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Jammu and Kashmir: Another jawan dies by suicide; sixth such death in last 3 weeks

Published Oct 27, 2020, 1:24 pm IST
Updated Oct 28, 2020, 12:02 pm IST
Nath is the sixth security personnel who have committed suicide in J&K during past three weeks.
A jawan stands guard during an encounter with the militants in the Kangan area of Pulwama district of south Kashmir. PTI photo
 A jawan stands guard during an encounter with the militants in the Kangan area of Pulwama district of south Kashmir. PTI photo

SRINAGAR Oct. 26: Another security forces jawan deployed in restive Jammu and Kashmir has ended his life by shooting himself with his service rifle.

The officials said that a constable with D-Coy of the Central Reserve Police Force (CRPF)’s 141 battalion, succumbed to  his injuries in Srinagar’s Sri Maharaja Hari Singh late Sunday night, days after he had shot himself inside its camp at nearby Shergari.


Nath is the sixth security personnel who have committed suicide in J&K during past three weeks. A constable P.G. Naidu who was a resident of Andhra Pradesh ended his life in similar way in City’s Mehjoor Nagar area earlier. Before him, Jagjit Singh, an Army soldier, committed suicide at a military camp in the central Ganderbal district and 22-year-old soldier, Rakshit Kumar, shot himself with a service rifle in the border district of Baramulla. Another Army jawan N.K.Mullia Raj of 25 Madras deployed in Naugam sector of the Line of Control (LOC) committed suicide on October 11 and Amit Kumar, a constable at the 37th battalion of Sashastra Seema Bal (SSB) ended his life by shooting himself with his service weapons in neighbouring Handwara area a day later.   


The officials said that in house investigations in each case are underway and results as to why these security personnel took extreme steps would be known soon.

But these incidents already serve a grim reminder of the incidence of suicides and fratricide being on the rise among security forces on counterinsurgency or law and order assignments in J&K.

As per official statistics, hundreds of incidents of fratricide and suicide have taken places within the security forces in J&K in past over three decades. Stress is mainly believed to be the root cause of the incidence although the Army as well as paramilitary forces have initiated ‘concrete steps’ in the light of "in-depth" analysis of past incidents and identification of windows of prevention which, the concerned officials claim, have helped in addressing the issue greatly.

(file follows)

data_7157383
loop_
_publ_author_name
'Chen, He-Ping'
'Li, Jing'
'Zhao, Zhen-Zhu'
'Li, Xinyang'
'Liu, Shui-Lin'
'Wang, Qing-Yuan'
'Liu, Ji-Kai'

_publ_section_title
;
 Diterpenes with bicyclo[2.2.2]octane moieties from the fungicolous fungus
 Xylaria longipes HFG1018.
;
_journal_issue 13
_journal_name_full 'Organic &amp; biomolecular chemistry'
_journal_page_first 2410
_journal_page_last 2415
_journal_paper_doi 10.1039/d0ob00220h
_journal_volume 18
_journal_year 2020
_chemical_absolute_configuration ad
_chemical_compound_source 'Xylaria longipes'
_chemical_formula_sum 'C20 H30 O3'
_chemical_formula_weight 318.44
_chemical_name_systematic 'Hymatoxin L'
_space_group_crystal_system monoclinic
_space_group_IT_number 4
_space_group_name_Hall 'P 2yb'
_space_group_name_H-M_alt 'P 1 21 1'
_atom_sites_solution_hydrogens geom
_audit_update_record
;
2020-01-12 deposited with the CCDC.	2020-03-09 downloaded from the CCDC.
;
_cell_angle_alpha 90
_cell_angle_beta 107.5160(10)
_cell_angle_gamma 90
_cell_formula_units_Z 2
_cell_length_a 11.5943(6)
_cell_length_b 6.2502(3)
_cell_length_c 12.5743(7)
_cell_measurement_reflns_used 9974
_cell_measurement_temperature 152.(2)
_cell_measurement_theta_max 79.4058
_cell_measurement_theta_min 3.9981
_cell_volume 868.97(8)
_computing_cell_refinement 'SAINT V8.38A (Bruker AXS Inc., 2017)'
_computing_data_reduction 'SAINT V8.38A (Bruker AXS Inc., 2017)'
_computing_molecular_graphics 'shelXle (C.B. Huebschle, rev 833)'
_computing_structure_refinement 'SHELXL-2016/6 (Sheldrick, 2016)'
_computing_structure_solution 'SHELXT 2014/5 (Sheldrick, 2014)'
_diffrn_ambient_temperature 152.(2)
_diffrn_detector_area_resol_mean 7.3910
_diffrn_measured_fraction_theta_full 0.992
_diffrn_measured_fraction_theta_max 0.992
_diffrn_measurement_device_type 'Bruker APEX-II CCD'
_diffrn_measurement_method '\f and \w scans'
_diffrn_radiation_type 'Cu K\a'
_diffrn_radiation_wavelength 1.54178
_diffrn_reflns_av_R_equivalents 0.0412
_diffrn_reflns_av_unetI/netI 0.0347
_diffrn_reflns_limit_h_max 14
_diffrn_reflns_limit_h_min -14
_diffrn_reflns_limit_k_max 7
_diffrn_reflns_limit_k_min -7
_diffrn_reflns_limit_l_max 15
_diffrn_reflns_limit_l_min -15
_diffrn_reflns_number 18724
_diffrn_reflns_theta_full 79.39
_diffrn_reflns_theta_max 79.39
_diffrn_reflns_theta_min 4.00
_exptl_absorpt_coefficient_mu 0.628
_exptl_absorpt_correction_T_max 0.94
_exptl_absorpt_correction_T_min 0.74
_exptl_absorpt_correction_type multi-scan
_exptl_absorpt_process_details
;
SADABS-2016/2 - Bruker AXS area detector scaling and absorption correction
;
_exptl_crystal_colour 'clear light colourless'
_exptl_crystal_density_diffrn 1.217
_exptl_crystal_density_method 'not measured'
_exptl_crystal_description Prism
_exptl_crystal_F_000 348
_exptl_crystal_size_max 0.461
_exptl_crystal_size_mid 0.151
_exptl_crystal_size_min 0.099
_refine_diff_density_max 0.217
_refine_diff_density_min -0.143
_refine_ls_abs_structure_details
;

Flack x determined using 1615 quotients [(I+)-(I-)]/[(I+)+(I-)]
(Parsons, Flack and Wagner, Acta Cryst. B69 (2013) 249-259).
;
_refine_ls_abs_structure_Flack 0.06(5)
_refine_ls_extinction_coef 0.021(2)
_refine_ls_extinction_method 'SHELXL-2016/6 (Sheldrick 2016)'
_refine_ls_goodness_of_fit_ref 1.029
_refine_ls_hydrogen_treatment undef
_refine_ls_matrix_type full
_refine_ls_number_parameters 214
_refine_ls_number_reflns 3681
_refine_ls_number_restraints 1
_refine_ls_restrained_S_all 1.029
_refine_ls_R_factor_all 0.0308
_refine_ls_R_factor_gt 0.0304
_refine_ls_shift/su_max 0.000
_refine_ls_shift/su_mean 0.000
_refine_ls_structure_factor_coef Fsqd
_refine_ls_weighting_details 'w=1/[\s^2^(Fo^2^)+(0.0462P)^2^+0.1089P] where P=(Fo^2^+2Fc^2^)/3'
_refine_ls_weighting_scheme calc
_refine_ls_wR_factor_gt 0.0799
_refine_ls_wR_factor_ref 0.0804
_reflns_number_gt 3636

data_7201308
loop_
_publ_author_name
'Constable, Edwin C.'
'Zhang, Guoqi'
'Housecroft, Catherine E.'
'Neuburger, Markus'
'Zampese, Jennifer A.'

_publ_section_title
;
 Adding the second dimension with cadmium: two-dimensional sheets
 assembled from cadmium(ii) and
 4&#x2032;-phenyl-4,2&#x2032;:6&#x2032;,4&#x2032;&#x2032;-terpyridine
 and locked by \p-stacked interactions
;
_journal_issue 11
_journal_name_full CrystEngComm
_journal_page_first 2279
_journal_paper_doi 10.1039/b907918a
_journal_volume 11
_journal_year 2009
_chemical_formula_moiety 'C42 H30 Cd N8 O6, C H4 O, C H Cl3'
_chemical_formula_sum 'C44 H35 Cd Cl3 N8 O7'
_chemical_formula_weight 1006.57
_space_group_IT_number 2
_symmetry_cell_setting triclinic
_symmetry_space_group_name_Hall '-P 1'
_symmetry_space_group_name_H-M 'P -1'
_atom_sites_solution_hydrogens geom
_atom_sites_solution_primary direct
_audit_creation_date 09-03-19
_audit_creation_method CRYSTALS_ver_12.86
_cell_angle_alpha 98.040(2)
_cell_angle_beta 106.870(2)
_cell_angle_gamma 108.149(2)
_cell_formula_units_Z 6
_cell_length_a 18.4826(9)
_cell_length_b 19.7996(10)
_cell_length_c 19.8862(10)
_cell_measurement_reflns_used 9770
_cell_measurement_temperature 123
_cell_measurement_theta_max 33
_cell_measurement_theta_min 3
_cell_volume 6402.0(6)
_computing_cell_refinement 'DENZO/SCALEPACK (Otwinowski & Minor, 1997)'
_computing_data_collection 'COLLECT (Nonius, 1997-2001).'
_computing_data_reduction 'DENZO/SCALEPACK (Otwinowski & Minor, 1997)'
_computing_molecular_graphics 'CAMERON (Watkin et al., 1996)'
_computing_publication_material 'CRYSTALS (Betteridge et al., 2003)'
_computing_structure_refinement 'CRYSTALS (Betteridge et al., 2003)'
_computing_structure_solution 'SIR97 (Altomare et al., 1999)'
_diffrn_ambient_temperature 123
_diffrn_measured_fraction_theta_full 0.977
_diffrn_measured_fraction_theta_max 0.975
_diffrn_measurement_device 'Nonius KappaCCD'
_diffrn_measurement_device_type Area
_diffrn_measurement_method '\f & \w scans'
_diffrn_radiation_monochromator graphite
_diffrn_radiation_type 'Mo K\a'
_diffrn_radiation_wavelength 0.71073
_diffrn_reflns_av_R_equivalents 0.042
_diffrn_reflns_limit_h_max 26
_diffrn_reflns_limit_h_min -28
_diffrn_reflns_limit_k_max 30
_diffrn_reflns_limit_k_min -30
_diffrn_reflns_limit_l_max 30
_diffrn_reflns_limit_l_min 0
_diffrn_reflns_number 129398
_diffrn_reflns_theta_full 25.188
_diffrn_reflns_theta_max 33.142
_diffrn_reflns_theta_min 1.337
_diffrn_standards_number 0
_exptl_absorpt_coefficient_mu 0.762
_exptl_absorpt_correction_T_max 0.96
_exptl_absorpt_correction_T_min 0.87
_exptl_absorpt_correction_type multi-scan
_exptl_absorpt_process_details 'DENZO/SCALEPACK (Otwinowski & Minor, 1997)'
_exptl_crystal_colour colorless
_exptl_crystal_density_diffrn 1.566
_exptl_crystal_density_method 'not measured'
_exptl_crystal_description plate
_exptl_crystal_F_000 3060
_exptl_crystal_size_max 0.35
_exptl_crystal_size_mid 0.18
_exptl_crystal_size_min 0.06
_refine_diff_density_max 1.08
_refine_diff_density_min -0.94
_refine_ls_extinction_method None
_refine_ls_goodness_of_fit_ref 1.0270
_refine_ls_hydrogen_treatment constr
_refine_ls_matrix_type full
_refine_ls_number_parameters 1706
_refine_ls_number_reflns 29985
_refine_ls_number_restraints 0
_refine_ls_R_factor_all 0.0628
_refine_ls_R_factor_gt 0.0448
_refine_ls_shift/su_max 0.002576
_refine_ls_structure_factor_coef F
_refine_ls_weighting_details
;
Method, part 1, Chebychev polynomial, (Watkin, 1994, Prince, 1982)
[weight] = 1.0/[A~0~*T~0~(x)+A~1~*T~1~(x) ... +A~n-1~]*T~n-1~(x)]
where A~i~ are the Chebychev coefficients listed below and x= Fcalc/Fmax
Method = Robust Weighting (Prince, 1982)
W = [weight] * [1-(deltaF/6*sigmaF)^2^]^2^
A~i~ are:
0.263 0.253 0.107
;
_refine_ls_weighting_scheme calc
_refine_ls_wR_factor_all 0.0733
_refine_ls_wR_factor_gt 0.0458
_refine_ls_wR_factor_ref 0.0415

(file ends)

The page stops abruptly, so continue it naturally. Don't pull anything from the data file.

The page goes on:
Psychologists say security forces personnel often commit suicides or target their  colleagues under duress as they perform long-term duties in unfamiliar environments and unfavorable conditions and that the level of frustration in them increases when they are denied leave to go home.

Kashmir’s leading psychiatrist Dr. Abdul Waheed Khan told this newspaper, “Violence and bloodshed have been going on in Kashmir for many years. As a result, the security forces are more prone to trauma than the general population. When they wear bulletproof jackets before taking part in an operation or are sent out of the barracks to perform duty somewhere, they immediately feel strongly that they are about to go through a traumatic situation”. He added, “When this situation takes the pressure on a soldier's mind to an unbearable level, he vents his anger either on himself or on one of his comrades. It is easy for him to do so because he is already armed”.


However, officials say a number of measures have been taken in recent years to reduce the stress on soldiers and provide them with recreational opportunities, which has significantly reduced their tendency to think negatively. CRPF Director General for North India Zulfiqar Hassan said, “We have launched a number of programmes to reduce stress in our boys and provide them with better opportunities for rest and recreation. They are now allowed to go home on vacation. We strongly hope that the situation with regard to suicide among our boys will get better in the future”.


He also claimed that the rate of fratricide and suicide among the security forces particularly the CRPF deployed in J&K was the lowest among various states in India.

Explaining recent decisions to relax strict rules for security personnel to go home on holiday, CRPF spokesman Junaid Khan said. “There is no problem for our men in their going home on holiday. In the event of a death in the family or any other emergency, a jawan or officer also gets leave which is not due. And as far as obligatory holidays are concerned, they are given on time. There has been any problem in such cases ever”.


The officials said that while Army has set up help lines and is conducting yoga classes to enable the soldiers deal with stress, the CRPF, Border Security Force (BSF) and other paramilitary forces hold regular shows to entertain their men as well. Officials also said that in addition, financial assistance to the families of those killed and wounded in encounters with militants or their attacks has been multiplied.

However, a recent survey had said that the main reasons of members of the security forces' resorting to extreme steps continue to be denial of leave and their being forced to perform duties for long periods in tough conditions including counter-insurgency operations. Several security personnel, speaking on condition of anonymity to this newspaper said that they were still being forced to perform long-term duties in counter-insurgency operations “in harsh and unfavorable conditions”. There were, however, unanimous in unanimity among them in seeking to put their plea across to the concerned authorities here and in New Delhi that there is an urgent need to improve their working conditions “so that we can serve the country in a better way”.